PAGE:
Although painting isn't itself an especially wild or bold activity, showing my art for the first time felt very bold indeed. As someone with a motor impairment, I've never been able to draw well, and found art classes throughout elementary school incredibly frustrating and embarrassing. However, discovering the wide and extremely varied world of abstract art a few years ago, I was finally bitten by the art bug, and began experimenting with acrylic paint. At first, I just learned how to operate the varying dilutions and textures of paint, but over time I became obsessed with the idea of color gradients and shading, and how the paint itself can do a lot of work that doesn't depend on a completely steady hand. I amassed a small stack of canvasses, and this past year asked around at the two art galleries in town to see if anyone was interested in putting some of my pieces up. Fortunately, and to my surprise, one independent gallery offered to show my entire collected work for a month. Not only did I receive a tonne of really positive and encouraging messages from visitors to the gallery, but I even sold 3 pieces! I was honestly terrified at every step of the way, but that first sale was about the most confidence-building event I've ever experienced. It felt bold, but also made me hungry to continue making art and sharing it with others. (237 words)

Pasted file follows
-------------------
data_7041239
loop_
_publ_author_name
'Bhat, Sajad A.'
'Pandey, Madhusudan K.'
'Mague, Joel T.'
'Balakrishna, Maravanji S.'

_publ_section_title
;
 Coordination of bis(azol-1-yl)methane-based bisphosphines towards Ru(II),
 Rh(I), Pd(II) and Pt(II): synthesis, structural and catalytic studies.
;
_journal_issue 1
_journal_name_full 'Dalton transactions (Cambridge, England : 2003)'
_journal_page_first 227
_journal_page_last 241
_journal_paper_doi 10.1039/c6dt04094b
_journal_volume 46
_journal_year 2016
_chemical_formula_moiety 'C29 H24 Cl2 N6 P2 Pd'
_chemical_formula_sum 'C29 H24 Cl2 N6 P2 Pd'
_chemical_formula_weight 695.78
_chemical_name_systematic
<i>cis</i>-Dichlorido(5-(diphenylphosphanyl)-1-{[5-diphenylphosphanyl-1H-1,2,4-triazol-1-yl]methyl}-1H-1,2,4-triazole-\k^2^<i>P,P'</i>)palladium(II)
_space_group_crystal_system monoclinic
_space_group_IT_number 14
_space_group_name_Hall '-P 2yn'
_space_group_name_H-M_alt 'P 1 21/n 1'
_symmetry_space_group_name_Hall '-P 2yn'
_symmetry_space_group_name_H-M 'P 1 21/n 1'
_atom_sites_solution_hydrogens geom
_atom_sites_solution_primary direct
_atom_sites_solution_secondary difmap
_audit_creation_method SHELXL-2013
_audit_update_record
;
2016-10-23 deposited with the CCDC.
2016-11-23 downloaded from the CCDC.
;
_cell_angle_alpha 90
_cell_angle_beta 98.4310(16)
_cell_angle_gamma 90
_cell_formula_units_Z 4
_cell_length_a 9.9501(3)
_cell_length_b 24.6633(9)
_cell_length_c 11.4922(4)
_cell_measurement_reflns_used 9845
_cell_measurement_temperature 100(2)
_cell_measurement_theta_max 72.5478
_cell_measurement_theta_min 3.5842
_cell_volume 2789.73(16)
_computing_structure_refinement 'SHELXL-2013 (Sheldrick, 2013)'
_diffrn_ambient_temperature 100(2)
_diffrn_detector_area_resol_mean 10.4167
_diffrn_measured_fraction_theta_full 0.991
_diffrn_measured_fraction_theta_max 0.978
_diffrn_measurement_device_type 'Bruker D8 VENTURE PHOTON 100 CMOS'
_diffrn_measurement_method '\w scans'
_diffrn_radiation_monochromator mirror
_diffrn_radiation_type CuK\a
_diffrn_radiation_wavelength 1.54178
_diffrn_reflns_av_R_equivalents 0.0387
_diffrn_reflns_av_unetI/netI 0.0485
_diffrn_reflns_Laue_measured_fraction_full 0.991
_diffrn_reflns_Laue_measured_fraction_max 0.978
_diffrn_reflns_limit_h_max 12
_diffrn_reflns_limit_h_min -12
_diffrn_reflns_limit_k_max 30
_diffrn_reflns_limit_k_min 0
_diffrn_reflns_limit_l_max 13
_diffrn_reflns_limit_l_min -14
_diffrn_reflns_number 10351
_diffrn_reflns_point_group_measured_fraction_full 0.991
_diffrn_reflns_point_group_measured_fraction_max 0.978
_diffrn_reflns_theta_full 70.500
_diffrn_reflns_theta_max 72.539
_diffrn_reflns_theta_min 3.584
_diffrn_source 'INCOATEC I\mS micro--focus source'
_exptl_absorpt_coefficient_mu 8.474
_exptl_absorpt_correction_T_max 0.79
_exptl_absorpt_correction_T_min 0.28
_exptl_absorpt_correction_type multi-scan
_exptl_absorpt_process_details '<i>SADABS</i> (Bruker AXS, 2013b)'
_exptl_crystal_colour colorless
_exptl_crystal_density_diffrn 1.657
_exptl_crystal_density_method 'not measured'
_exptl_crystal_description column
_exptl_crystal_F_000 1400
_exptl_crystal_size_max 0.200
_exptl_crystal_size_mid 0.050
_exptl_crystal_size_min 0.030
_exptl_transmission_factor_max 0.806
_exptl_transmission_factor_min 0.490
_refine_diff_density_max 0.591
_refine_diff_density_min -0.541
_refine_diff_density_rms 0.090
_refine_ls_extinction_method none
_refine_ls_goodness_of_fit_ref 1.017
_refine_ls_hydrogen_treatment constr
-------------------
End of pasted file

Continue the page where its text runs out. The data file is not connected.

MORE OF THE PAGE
Medium Supplemental Essay (250-500 Words) Examples

Shorter than your personal statement, longer than a short answer, these essays require you to balance a logical flow with a crisp central narrative.

While the basic structure of this essay can be similar to the long-form 650 word essay, you’ll need to make a few adjustments to suit the shorter length.

  • Opening paragraph : You can choose to add an “anchor experience” for these essays, or you can write it in a more direct style, responding to the prompt and getting straight to the point. It depends on what you want to say and how you want to say it. For example, if your essay is focused on personal experiences, then an evocatively described personal experience could be a great hook. However, if the prompt asks you to provide your opinion about a specific issue or creatively imagine a specific scenario, then getting right to the point is a better idea.